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woman supporting someone grieving
  • How to Support Someone Who is Grieving a Loss

  • Grief Counseling

If someone close to you is grieving the death of a loved one, you may not know what to do or what to say to support them. Don’t let discomfort or fear of saying the wrong thing keep you from reaching out. During a time of loss, they need you more than ever. And often, just being there is the most helpful thing you can do.

Everyone grieves differently, and there is no timeline for the rollercoaster of emotions your grieving person may be feeling at any given moment. Remember, there is no right or wrong way to grieve. Be careful not to judge them or have expectations for where they are in their grief journey. Facing pressure to “move on” may do more harm than good, and could even slow down the healing process.

Here are some suggestions for supporting someone who is grieving.

Don’t worry so much about what to say. Focus on listening. Acknowledge their loss, express your concern, and allow them to share about the person who died. Don’t try to change the subject. Don’t force them to talk if they are not feeling up to it. Get comfortable sitting in silence.

Ask how they feel, and accept their feelings. Their sadness, depression, guilt, anger and many other emotions will ebb and flow quickly, so don’t assume you know how they are feeling in the moment.

Don’t diminish their feelings or try to add a positive “spin.” Saying things like, “At least he didn’t suffer,” or “It could have been worse,” can be very hurtful to a grieving person. Their pain and grief are valid, no matter the circumstances surrounding the death.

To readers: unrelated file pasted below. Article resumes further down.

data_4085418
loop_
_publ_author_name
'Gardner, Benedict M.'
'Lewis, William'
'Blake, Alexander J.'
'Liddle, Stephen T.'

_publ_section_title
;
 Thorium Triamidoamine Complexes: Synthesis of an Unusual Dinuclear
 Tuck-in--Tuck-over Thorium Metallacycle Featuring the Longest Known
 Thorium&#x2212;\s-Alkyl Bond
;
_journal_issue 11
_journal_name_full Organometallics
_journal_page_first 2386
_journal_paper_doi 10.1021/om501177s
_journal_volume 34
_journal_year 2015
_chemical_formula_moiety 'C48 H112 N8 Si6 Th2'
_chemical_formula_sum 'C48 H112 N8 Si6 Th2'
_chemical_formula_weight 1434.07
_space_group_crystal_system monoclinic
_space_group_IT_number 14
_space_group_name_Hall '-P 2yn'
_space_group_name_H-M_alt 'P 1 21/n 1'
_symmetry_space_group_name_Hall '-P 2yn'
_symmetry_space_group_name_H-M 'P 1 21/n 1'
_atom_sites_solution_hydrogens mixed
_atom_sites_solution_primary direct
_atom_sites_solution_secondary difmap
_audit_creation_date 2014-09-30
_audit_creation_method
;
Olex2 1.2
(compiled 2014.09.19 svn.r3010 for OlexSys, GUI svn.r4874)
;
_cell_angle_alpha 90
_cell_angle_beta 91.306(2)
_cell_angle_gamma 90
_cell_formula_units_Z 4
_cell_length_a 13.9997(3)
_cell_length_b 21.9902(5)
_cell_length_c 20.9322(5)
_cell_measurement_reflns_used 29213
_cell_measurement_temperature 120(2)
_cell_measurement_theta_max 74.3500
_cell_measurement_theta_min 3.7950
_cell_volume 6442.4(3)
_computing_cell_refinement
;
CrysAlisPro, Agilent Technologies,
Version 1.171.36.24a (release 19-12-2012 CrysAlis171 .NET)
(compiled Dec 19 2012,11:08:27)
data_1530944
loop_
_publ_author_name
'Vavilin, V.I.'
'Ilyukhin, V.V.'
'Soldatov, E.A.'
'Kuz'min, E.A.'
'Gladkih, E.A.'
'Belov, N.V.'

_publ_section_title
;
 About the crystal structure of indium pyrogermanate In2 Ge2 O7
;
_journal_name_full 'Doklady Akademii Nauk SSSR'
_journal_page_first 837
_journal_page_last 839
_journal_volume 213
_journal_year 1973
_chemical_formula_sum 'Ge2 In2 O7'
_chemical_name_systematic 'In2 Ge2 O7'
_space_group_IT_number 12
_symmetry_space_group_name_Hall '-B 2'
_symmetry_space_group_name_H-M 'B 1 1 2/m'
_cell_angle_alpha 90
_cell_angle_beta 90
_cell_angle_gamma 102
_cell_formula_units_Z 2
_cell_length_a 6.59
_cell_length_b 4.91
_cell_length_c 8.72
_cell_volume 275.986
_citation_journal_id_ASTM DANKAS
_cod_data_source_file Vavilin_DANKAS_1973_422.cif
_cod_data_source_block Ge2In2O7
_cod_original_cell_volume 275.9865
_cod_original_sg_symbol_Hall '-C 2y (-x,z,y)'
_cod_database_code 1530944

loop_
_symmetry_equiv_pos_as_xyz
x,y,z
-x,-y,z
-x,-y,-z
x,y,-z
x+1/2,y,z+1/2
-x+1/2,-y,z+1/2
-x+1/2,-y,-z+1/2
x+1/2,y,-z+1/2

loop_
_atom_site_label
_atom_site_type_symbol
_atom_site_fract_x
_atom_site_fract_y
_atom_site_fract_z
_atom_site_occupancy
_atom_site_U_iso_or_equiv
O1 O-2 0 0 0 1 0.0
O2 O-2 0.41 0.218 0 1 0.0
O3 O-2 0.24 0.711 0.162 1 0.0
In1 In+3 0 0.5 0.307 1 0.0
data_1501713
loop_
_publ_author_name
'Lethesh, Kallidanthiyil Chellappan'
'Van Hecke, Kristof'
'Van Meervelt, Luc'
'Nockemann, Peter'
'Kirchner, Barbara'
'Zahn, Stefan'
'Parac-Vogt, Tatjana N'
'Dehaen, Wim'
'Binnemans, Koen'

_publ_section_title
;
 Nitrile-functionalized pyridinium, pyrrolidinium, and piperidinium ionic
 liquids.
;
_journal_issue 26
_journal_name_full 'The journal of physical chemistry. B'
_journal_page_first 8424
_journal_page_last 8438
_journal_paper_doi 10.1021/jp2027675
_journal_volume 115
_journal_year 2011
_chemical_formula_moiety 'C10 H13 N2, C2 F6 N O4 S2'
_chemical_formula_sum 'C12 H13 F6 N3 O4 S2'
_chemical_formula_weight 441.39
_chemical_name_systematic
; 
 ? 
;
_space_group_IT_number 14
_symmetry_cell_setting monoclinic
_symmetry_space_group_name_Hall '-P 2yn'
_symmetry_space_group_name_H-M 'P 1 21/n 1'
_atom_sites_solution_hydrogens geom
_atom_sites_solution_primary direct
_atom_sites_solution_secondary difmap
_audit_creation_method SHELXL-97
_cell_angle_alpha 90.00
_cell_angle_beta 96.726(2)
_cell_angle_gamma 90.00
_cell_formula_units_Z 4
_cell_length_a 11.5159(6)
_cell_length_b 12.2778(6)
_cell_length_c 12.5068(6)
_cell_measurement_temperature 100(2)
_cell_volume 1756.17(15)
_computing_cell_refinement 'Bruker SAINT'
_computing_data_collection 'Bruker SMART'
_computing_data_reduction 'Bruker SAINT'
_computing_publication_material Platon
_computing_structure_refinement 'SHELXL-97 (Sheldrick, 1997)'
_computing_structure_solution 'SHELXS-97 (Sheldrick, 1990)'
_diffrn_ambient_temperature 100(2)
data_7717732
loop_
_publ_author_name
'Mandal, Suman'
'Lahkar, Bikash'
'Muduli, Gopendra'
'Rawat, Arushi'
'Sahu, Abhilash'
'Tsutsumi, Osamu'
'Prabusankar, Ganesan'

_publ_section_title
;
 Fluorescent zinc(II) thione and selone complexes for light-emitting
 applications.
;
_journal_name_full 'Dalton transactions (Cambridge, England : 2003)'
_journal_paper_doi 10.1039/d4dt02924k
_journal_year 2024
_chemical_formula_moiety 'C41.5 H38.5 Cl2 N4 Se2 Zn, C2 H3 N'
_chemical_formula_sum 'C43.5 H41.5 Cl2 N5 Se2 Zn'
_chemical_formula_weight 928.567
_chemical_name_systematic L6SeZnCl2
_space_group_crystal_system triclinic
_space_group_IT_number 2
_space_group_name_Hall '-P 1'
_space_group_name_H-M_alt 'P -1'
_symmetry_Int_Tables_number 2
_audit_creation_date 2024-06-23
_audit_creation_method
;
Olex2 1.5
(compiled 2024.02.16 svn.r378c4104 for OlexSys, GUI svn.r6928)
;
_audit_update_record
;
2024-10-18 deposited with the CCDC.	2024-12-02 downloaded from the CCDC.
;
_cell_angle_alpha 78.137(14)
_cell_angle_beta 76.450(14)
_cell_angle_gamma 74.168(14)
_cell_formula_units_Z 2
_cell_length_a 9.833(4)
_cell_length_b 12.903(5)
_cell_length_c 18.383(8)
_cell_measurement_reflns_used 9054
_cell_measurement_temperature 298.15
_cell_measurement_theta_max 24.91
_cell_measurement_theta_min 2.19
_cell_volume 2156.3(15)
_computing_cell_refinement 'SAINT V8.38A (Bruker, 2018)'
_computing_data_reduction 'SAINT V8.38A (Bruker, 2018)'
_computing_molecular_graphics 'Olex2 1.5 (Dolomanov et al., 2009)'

Avoid comparisons. It’s natural to want to draw a parallel between your own experience and theirs, but not all deaths can be compared. The natural death of an elderly parent is much different than the sudden death of a spouse or a child. Sharing your experience may also appear self-serving, as it pulls the focus away from the grieving person.

Don’t assume the grieving person shares your faith. Avoid comments like, “It’s part of God’s plan,” or “She’s in a better place.” Keep your beliefs to yourself unless they ask.

Offer to help with practical tasks. As your loved one moves through their grief journey, daily tasks may seem overwhelming. Offer to shop for groceries, run errands, help with housework or yardwork, babysit their kids or pick them up from school.

Continue checking in with your person after the funeral. Often, friends and family offer an outpouring of support soon after a loved one has passed away. But a grieving person could use your caring presence for many months or years afterward. Their pain may lessen, but the feeling of loss likely will never go away.

If you know someone who is grieving, you may want to gently suggest they seek out professional help. The Hosparus Health Grief Counseling Center offers grief support not only to families who have used our hospice services, but also to anyone in the community who has experienced loss. For more information, call us at 502-456-5451 or complete the form here.

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